Tony Zierra’s terse, telling documentary about Leon Vitali’s decades-long relationship with Stanley Kubrick as diehard dogsbody presents a fascinating, if singular case that also represents the truth of the making of cinematic art, both lasting and losing: commitment, passion and sweat must fill the long, long days and sometimes longer nights of being the trusted, if sometimes denigrated, personal assistant to a driven male artist. While working on a separate documentary, “SK13,” about Kubrick’s relatively sparse filmography of thirteen features across a fifty-plus-year career, Zierra realized that the little-known and less-heard Vitali had a perspective that could fill an entire feature. It was time to tell the stories. After becoming fixated on Kubrick’s “Clockwork Orange” and acting in “Barry Lyndon,” Vitali retreated behind the camera to become his faithful factotum until Kubrick’s 1999 passing. What did it mean to be Cleopatra and what did it mean to be her slave? What did it mean to be Stanley Fucking Kubrick and what does it mean to be the now-sixty-nine-year-old Leon “Who?” Vitali?
For those versed in even the cursory lore of Kubrick’s magisterial filmography, “Filmworker” is electric with tiny revelations, frissons of illustration of how certain sequences, how some intentionally impenetrable images came to be. (Totems and talismans abound.) Zierra’s filmmaking, of course, lacks Kubrick’s serene polish, but as witness to a collaborator who kept his head low—not a passing-through litterateur like Jim Thompson (“The Killing”) or Diane Johnson (“The Shining”) or Michael Herr (“Full Metal Jacket”)—but a mite, a man, a might who tended to the tiniest details that the perfectionist Kubrick might envision in need of notice. Would there have been a Stanley without a Leon? Sure, but the still-excitable Vitali pays rare homage to the cost-and-benefit of tireless devotion, the dark side of giving all of oneself to a brighter star, and the bright light of enabling dark majesty. 94m. (Ray Pride)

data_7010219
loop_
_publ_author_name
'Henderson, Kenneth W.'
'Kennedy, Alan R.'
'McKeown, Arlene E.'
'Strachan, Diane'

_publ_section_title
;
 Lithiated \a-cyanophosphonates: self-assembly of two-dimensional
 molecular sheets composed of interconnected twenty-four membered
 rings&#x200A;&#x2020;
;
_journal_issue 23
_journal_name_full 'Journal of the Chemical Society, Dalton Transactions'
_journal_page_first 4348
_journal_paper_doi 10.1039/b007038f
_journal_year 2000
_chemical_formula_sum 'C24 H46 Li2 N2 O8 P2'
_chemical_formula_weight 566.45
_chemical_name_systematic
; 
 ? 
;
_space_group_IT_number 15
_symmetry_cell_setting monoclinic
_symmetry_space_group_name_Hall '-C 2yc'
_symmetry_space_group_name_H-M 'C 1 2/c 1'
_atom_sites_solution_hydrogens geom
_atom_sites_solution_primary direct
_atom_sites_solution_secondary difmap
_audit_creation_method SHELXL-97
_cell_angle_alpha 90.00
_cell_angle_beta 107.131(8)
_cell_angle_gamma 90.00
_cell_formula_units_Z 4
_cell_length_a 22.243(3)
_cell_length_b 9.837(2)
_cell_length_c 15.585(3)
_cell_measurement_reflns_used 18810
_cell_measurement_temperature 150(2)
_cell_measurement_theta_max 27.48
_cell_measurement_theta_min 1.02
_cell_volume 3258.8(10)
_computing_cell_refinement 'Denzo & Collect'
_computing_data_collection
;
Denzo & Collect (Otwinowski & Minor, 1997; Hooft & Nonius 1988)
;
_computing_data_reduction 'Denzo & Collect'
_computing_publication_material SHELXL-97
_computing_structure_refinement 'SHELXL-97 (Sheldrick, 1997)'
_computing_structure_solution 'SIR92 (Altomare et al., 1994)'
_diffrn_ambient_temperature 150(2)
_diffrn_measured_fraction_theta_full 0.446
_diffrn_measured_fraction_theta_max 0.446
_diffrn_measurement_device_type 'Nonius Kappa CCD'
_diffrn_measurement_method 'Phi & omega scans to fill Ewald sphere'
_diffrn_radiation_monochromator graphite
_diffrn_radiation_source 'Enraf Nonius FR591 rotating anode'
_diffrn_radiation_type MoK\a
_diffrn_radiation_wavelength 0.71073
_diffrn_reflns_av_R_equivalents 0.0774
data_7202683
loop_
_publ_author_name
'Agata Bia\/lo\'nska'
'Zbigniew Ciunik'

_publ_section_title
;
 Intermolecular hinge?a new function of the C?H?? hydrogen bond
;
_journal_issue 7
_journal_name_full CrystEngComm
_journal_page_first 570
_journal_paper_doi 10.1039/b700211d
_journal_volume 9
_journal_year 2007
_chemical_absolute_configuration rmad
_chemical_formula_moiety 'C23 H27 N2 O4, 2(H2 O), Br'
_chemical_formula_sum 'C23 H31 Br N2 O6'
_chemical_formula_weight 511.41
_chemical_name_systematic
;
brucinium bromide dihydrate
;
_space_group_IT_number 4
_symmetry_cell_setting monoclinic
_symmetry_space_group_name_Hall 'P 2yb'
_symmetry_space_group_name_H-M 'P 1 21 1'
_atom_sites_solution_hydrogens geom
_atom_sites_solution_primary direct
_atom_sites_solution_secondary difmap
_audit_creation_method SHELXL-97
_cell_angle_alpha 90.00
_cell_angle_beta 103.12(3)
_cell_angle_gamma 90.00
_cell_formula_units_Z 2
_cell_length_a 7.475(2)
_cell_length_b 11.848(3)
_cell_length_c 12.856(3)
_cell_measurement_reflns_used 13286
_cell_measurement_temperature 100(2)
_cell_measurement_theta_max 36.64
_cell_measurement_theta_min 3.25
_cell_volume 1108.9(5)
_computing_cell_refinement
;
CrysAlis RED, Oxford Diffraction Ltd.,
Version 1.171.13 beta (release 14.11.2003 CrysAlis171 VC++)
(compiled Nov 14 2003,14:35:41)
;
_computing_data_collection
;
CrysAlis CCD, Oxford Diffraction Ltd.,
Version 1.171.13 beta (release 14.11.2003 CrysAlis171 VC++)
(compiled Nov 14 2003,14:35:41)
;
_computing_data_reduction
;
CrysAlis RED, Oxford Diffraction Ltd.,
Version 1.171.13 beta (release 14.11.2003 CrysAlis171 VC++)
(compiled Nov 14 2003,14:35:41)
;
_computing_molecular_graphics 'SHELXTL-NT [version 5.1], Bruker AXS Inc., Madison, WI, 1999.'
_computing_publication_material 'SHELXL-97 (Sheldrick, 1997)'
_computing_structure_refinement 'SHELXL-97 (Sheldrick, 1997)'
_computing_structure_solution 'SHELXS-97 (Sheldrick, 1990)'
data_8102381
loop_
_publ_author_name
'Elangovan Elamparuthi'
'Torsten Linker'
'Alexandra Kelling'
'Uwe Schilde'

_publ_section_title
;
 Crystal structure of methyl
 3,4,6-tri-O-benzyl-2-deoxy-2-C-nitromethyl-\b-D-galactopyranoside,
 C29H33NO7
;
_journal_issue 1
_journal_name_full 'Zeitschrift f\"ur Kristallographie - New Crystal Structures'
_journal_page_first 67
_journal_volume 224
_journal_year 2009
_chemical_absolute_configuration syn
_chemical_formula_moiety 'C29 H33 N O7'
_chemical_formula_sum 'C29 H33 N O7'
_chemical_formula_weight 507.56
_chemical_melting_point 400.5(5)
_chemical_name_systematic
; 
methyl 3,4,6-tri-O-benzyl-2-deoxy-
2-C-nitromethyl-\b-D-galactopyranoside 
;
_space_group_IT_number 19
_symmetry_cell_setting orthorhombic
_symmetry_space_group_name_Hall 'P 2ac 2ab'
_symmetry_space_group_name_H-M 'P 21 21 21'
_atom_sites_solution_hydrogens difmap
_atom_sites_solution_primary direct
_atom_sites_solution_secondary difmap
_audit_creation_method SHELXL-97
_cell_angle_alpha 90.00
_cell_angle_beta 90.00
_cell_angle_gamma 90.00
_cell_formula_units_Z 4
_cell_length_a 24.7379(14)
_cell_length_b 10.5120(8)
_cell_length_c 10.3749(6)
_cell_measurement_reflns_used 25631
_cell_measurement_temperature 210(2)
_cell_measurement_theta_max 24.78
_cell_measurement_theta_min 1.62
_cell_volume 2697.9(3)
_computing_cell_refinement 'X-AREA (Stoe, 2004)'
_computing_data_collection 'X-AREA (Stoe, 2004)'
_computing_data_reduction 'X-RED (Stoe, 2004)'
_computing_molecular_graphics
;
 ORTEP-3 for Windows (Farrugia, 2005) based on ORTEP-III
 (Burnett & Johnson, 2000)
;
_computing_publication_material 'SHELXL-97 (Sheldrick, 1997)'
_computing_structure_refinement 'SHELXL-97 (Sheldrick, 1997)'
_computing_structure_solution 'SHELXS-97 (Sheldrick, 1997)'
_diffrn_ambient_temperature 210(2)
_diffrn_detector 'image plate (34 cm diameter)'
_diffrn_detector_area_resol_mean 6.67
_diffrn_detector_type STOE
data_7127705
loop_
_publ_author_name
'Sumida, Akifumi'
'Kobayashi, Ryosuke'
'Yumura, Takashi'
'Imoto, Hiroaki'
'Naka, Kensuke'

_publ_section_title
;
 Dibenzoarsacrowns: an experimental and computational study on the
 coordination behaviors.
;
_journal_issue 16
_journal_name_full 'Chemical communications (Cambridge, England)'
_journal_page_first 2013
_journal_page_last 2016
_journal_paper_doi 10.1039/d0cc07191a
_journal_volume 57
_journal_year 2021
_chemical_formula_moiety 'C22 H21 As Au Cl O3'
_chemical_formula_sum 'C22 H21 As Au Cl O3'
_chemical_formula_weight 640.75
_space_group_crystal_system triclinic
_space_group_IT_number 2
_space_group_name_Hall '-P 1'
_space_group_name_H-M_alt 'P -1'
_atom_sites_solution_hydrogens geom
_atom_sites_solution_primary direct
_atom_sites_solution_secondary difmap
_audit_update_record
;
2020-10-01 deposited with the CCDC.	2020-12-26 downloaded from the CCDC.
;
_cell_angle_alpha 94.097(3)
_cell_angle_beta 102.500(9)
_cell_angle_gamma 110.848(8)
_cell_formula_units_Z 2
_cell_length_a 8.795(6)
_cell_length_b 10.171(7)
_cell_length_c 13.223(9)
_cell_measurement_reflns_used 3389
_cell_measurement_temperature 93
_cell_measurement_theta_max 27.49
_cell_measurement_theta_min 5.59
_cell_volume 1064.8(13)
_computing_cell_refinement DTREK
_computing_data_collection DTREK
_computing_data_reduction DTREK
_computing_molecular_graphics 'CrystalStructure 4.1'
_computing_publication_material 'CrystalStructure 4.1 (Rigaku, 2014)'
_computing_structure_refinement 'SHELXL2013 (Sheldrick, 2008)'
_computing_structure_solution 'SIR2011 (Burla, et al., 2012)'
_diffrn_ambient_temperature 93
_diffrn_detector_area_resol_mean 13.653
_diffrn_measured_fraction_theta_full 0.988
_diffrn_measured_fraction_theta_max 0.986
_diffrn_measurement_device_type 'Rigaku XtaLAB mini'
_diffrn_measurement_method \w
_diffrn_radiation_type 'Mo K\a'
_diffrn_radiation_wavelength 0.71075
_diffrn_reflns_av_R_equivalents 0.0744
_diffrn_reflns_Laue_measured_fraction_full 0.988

“Filmworker” opens Friday, June 1 at the Music Box, with several Kubrick features in tow.
Ray Pride is Newcity’s film critic and a contributing editor to Filmmaker magazine.
His multimedia history of Chicago “Ghost Signs” will be published later this year.